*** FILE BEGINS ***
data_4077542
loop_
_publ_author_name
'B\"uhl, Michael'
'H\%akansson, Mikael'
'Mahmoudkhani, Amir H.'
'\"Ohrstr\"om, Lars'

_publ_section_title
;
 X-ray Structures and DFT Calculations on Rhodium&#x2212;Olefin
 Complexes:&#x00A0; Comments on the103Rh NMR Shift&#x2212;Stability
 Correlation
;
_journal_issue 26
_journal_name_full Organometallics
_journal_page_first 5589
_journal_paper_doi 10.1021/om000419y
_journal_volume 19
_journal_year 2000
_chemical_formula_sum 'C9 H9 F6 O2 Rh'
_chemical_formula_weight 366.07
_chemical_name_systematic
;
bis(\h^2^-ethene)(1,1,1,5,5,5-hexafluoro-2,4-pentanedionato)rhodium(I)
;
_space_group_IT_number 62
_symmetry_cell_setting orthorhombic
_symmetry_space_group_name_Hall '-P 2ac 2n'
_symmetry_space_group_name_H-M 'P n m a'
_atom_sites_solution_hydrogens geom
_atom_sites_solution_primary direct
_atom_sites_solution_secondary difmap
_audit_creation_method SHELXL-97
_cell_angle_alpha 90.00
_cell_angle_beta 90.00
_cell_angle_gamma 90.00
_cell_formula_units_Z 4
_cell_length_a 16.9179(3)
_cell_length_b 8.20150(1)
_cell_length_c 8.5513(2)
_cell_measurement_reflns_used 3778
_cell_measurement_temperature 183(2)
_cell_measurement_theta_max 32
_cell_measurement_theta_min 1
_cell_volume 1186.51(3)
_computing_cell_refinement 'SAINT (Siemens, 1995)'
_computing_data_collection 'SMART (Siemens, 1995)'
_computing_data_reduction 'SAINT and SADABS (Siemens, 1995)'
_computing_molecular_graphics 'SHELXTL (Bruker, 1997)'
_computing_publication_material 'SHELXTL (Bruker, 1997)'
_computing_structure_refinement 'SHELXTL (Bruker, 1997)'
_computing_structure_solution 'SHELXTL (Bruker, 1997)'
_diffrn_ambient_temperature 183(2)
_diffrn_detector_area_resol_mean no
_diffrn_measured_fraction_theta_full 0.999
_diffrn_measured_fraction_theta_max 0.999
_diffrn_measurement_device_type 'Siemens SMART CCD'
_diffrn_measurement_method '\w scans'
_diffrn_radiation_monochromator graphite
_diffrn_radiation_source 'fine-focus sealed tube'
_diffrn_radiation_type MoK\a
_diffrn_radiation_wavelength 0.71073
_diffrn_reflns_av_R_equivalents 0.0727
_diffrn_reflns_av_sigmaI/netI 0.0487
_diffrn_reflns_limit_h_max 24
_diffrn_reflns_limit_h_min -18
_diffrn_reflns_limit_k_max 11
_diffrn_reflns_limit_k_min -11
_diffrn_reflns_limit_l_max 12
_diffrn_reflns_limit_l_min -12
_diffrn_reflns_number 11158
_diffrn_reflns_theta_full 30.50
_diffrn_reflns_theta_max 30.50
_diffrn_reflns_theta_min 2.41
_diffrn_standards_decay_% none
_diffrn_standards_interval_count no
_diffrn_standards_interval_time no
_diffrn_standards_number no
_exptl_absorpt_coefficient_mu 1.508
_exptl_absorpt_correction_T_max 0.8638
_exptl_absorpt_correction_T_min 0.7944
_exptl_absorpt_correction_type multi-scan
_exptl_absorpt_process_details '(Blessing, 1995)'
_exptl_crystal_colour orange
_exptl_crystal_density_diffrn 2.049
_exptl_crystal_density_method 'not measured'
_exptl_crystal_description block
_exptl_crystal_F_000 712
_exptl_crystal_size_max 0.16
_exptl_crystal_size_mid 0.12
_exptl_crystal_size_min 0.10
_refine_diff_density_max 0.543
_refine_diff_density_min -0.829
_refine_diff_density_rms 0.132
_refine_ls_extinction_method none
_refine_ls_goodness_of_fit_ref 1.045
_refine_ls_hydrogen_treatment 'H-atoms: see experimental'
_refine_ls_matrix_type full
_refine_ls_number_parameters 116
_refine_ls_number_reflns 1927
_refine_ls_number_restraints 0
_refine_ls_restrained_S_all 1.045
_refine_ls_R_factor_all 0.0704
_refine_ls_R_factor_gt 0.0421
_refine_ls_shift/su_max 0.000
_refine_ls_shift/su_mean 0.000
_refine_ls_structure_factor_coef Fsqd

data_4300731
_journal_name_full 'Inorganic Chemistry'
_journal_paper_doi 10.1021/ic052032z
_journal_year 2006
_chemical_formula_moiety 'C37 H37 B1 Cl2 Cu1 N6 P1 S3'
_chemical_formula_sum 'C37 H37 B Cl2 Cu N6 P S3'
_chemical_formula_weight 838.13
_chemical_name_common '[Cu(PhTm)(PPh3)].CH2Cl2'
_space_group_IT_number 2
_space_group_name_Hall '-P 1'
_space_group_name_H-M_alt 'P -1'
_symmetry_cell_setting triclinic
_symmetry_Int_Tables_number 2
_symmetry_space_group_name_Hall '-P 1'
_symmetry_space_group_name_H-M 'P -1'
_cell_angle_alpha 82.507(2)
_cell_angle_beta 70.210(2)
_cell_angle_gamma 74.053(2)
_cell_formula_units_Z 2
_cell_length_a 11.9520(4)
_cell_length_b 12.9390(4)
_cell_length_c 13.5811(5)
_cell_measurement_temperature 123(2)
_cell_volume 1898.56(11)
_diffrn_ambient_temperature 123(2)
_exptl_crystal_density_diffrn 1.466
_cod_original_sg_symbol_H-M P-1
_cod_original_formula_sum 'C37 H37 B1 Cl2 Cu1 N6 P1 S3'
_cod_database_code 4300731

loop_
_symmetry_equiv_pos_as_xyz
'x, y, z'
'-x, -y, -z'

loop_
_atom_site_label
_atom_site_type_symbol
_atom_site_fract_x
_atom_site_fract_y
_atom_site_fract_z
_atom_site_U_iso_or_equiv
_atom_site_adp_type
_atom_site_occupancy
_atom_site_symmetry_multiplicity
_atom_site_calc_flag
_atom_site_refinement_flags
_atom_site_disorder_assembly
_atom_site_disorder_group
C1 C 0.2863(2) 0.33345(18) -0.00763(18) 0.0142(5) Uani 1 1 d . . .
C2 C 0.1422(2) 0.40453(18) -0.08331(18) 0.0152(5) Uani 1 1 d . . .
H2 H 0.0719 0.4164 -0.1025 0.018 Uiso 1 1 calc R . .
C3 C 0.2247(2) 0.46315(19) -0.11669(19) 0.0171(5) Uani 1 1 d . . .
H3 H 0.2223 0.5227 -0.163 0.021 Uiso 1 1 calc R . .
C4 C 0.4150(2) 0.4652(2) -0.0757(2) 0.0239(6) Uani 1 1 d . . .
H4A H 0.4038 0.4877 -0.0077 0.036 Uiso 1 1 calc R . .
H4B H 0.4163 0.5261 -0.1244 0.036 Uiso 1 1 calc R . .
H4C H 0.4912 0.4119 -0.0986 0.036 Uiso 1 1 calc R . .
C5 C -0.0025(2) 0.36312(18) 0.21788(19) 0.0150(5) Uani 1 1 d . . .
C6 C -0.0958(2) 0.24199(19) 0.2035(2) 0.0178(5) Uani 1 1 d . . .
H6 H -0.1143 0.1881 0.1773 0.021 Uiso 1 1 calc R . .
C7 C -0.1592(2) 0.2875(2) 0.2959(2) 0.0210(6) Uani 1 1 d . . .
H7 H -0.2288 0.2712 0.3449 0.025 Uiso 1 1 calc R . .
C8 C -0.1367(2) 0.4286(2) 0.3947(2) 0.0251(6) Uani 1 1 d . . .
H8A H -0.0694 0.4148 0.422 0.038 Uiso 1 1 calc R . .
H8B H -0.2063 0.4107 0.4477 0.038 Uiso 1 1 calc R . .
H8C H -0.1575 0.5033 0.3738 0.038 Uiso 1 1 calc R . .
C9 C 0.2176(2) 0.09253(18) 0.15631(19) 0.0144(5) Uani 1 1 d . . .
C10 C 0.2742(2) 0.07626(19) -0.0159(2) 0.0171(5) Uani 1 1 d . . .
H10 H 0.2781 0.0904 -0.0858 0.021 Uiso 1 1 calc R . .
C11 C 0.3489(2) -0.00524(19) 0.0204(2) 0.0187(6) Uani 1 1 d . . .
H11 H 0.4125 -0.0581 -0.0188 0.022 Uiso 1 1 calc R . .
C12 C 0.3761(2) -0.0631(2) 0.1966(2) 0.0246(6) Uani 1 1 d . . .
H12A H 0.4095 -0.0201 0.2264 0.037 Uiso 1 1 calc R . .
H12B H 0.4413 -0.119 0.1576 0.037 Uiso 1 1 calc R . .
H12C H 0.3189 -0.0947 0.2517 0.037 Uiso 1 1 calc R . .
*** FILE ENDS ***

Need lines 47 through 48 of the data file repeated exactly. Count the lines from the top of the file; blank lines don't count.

_computing_data_collection 'SMART (Siemens, 1995)'
_computing_data_reduction 'SAINT and SADABS (Siemens, 1995)'